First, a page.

TENNIS PLAYING STYLES. There are four primary styles of singles play in tennis: aggressive baseliner, serve-and-volleyer, counterpuncher, and all-court player. Knowing the preferred style of play of your opponents is key to determining the right strategy and tactics to use against them. In this Hub, I describe the four styles of play, describe the key strategies that you can employ to beat them, include video of those strategies in action, and provide examples of touring Professionals for each so that you know who to watch to see each style consistently in action.
The aggressive baseliner likes to be in control and dictate play. They rely on the strength of their groundstrokes to move opponents around the court and will aggressively go for winners from the back of the court. These players typically have a weapon in their forehand and, often times, their backhand. At more advanced levels of play, they use the geometry of the court to hit angled shots that open the court for winners. Because these players like to be aggressive, they will attack short balls in the court, and they will take the chance at making a few unforced errors in order to hit winners.
These players typically do not like to come to the net, and often their volley is a weakness (at least, compared to their groundstrokes).
Hit deep into the court. You need to keep your shots deep into the back third or quarter of the court. If you give these players balls near the service line, they will hit winners almost every time.
Vary the height and spin of your balls. Every aggressive baseliner has a “wheelhouse:” a height of ball bounce that is their power zone. You need to vary the height at which they receive your balls–mix in high bouncing shots with low, slicing shots. Also varying the spin: topspin, flat, and slice.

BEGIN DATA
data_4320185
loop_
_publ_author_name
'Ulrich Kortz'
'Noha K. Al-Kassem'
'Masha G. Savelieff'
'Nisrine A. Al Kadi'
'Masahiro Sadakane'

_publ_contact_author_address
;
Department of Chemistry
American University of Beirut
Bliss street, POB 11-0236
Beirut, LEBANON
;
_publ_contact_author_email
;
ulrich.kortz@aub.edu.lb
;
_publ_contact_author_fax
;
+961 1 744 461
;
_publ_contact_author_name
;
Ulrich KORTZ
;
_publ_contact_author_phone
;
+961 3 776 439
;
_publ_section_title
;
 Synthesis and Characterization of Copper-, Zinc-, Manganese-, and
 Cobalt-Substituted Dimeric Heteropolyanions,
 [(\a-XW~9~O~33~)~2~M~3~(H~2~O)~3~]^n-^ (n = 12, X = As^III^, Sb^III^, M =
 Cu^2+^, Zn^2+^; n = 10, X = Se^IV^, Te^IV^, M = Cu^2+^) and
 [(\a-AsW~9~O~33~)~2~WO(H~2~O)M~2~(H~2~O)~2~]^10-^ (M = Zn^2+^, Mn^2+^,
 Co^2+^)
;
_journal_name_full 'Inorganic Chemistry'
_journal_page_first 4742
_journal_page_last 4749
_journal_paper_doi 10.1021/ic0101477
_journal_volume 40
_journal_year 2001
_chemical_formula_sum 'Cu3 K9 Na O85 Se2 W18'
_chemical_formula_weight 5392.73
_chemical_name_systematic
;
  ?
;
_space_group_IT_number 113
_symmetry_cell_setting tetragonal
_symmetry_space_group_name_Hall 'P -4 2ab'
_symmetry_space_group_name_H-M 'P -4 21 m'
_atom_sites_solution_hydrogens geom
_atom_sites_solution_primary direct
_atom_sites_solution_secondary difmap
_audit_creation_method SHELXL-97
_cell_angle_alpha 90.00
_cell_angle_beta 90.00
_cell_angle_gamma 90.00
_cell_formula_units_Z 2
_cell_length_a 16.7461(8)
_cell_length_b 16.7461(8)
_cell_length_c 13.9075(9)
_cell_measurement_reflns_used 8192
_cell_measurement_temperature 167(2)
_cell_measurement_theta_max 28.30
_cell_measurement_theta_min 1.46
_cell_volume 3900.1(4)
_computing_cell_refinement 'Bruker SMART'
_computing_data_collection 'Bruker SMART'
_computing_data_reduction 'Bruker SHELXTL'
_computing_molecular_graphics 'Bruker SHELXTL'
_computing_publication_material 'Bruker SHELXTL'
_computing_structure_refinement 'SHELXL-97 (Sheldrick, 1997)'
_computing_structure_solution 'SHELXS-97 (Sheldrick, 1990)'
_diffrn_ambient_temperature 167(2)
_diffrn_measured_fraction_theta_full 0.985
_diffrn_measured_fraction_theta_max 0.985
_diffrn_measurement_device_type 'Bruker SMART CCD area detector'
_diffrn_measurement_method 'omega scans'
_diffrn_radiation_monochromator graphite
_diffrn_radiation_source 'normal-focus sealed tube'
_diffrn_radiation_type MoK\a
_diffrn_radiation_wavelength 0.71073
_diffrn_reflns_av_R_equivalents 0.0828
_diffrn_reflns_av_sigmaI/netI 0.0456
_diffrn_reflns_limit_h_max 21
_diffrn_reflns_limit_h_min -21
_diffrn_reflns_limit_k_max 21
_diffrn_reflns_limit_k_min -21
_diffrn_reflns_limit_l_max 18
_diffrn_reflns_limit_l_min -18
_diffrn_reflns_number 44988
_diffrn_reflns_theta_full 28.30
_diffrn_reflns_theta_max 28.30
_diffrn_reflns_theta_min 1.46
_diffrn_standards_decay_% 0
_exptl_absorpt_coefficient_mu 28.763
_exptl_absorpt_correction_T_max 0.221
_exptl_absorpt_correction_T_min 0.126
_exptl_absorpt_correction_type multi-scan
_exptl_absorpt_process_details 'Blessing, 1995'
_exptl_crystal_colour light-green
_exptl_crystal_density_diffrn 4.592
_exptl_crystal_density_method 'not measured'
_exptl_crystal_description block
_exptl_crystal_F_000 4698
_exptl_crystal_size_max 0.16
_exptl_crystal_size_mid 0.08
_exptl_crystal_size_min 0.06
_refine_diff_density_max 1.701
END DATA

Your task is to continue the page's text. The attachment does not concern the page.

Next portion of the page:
Bring them to the Net. Force them to come up to the net and beat you with their volleys by mixing in drop shots. Make sure you have a good drop, though. They will punish you for a high sitter or a drop shot that lands too close to the service line.
The serve and volley player will attack the net coming in behind their serve. They come to the net after nearly every first serve, and often times after a second serve. They may or may not come aggressively to net after their return of serve. On the times they do not come to net right away, they are looking to come to net as soon as possible, usually within the first several balls in a rally. Their typical point construction is to serve, hit a well-placed first volley that opens the court, and hit a finishing volley to end the point.
The technology behind modern racquets and, to a much larger extent, modern strings have made the serve and volleyer more of a rarity than in the days of old when the game was played on grass with wooden racquets.
Focus on your return of serve. Yes, their serve is a weapon. However, you need to be proactive with where you try to return their serve. You need to change your return location and use down the line returns more often than you should against other playing styles. It’s the hardest return from which to hit a first volley because they have to cover the entire width of the court.
Use sharply angled topspin shots. Both as a return of serve and as a rally ball, using a heavy topspin will give you the margin of error to hit angled, cross court shots. It’s also effective at making balls drop quickly at their feet forcing them to have to hit up on their volleys.
Take their time away by hitting your return on the rise. If you return their serve by getting the ball on the rise, you take precious time away from them. This means they can’t be as close to the net as they would like for their first volley.